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Hugo Wolf: Verborgenheit – Er ist’s – Elfenlied – Anakreons Grab – Mignon
Richard Strauss: Befreit, Op. 39 No.4
Anton Bruckner: Symphony No. 7

Renée Fleming (soprano), Staatskapelle Dresden, Christian Thielemann (conductor)
Recorded live at the Semperoper Dresden, (September 1, 2012) – 106’
Opus Arte OA BD7127 D – Picture format: 1080i 16:9 – Sound format: LPCM 2.0, dts-HD Master Audio 5.1–All Regions – Subtitles in English, French, German, Japanese, Korean – Blu-ray disc and booklet with an essay in English, French, and German; texts in German and translations in English

Concert programming is an art. Occasionally it can be so inspired that it elevates the audience’s level of appreciation for and understanding of a piece to a higher plane. Oftentimes, however, it can land with a thud in its actual presentation while it was theoretically more meaningful. This recording from Christian Thielemann’s inaugural concert as the Dresden Staatskapelle’s music director unfortunately lands in the latter category. While the pairing of the supreme romantic songwriter Hugo Wolf and his compatriot Anton Bruckner may have looked good on paper, the Wolf songs (arranged for orchestra) are enough of a disappointment to leave one scratching his head. Thankfully, the Bruckner is a rewarding, if not perfect, performance.

The issues with the Wolf songs aren’t poor performances. On the contrary, Ms. Fleming lends her voluptuous voice to these masterpieces with admirable dedication. Likewise, Mr. Thielemann’s deferential support is caring and even breathtaking at times. The issue with these Wolf songs are the arrangements for orchestra that range from the acceptable (Anakreons Grab) to the unfortunate (Er ist’s). These mini-masterpieces of intimacy are mostly just out of place in these settings. Verborgenheit tends to slip into the melodramatic rather than arresting. Er ist’s sounds campy and is the most cloying of the group (orchestrated by the composer). Elfenlied is among the most satisfying. It’s orchestration by Günther Raphael is understated and much more efficient. Ms. Fleming’s impeccable diction and agility of voice pay of here.

Vocally, Anakreons Grab and Mignon are the closest of all the Wolf songs to her fach, allowing Ms. Fleming to spin luscious, majestic phrases with little effort and emotional power. Both arrangements by the composer are serviceably but not particularly illuminating. The encore of Richard Strauss’ Befreit is a welcome palate-cleanser. Compared to the Wolf songs, its musical coherence and economical emotional impact is refreshing and Ms. Fleming’s performance is superbly measured and poignant.

In contrast to the first half, Bruckner’s Symphony No. 7 (Robert Haas edition) is a muscular display of the heretofore restrained Staatskapelle. Thielemann leads a persuasive performance that is illuminating, but not without its problems. For such a tall man with a large wingspan, Thielemann often appears understated in his gestures. This works wonderfully well in this piece as Bruckner’s lyricism, combined with the Staatskapelle’s radiant colors, makes for some exquisite sonorities.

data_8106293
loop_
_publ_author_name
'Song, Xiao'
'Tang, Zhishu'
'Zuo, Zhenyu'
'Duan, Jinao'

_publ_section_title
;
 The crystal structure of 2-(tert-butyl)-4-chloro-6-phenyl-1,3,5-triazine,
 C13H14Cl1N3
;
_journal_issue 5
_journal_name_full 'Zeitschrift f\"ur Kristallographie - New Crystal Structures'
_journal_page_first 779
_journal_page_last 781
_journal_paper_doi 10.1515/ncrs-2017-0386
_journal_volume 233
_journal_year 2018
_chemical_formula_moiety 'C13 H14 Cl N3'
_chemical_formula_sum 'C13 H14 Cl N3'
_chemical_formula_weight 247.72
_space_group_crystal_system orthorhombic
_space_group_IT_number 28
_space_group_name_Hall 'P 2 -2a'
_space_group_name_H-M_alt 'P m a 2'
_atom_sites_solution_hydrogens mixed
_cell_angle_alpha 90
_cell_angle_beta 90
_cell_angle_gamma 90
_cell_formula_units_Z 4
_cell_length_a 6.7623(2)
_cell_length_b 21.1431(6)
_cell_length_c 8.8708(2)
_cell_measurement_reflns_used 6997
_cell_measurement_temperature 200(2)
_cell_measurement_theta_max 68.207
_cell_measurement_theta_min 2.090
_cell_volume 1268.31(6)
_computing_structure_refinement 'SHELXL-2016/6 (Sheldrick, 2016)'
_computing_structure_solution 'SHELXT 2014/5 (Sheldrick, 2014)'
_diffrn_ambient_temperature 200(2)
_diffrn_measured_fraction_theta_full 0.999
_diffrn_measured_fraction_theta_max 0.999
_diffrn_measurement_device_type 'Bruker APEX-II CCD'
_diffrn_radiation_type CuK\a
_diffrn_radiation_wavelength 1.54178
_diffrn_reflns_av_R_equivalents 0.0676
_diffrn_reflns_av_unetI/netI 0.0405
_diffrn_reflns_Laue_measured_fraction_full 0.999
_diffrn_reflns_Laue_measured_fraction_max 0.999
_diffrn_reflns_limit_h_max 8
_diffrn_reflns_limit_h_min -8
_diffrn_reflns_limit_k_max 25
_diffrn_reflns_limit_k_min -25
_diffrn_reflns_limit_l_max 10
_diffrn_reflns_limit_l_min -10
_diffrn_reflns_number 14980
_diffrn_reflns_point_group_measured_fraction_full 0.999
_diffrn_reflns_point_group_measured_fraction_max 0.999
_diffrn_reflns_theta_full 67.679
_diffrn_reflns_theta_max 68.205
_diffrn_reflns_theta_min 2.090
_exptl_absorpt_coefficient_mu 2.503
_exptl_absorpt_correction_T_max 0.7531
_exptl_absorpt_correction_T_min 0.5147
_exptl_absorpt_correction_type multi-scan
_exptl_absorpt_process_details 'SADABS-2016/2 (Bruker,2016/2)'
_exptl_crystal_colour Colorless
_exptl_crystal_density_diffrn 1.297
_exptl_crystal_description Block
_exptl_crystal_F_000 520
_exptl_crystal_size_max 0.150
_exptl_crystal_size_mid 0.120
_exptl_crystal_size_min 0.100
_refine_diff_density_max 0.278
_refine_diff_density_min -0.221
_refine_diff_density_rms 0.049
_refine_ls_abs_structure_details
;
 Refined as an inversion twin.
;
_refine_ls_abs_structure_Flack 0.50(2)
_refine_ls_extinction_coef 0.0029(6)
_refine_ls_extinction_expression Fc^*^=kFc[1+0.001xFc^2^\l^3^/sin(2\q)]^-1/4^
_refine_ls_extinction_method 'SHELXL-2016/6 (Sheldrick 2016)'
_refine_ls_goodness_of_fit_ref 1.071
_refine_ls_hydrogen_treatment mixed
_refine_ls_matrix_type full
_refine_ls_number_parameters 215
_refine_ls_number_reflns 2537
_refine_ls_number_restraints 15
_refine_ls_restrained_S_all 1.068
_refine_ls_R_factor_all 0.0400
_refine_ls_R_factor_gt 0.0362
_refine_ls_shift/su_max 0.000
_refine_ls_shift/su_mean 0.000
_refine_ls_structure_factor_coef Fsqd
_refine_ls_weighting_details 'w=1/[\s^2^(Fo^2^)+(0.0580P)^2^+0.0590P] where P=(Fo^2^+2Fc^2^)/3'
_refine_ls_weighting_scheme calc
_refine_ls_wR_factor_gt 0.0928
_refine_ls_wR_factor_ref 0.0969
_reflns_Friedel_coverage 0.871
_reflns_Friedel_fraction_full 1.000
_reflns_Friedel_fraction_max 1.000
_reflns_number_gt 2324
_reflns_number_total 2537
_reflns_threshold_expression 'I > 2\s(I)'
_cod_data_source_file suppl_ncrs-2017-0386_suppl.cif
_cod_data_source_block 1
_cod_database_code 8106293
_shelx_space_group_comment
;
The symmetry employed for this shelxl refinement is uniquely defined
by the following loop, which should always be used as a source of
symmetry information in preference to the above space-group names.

Thielemann’s Bruckner is effervescent and crisp, but not rushed. This serves best in the long first movement that, while occasionally meandering, is lithe. The strings never push too much on their rich tone and the resulting phrasing is exceedingly graceful. Thielemann takes care to pace the movement well, with climaxes that are well-anticipated but refrain from being bombastic. Credit is due to the outstanding brass of the Staatskapelle who play with such forceful control.

The Adagio is rapturous and while fervent is more endearing than saccharine. Woodwind solos were outstanding throughout. The Scherzo is nimble with interplay between the sections finely observed. The dynamic abilities of the Staatskapelle is beautifully captured here. Thielemann knows when to relax his hand and when to give a shove and that results in finely paced movements. The final movement is always controlled and well realized. Though, ensemble is lacking occasionally here and most notably in the final chord of the piece that finds the strings arriving late in a puzzling conclusion.

Overall, the performance is quite satisfactory and often quite good. One gets the sense that the Dresdeners are quite happy with their new music director as the crowd gives him an enthusiastic ovation at the end. Captured here on Blu-ray, the picture is quite pleasent, warm and crisp. The wide shots of the glorious Semperoper are a wonderful touch. Sound is good, but a touch on the cramped side with the soundstage not sounding particularly wide and hall ambiance missing some detail. Inexplicably, there were no subtitles for the Wolf songs on the menu or accessible via remote control despite the packaging indicating them. This appears to be an unfortunate error.

On balance, this disc is quite middling. The Lieder should not be attractive except to the most devoted connoisseurs of Hugo Wolf’s songs, and while Ms. Fleming is in great voice, her strengths are better experienced elsewhere. The pairing of Thielemann and the Staatskapelle is one that at times seems ideal. They seem to share an affinity for the homogeneity of sound that the Staatskapelle can produce and the maestro’s interpretations here are quite invigorating. While this impression isn’t overwhelmingly strong, it is an enticing sign of things to come.

Matthew Richard Martinez




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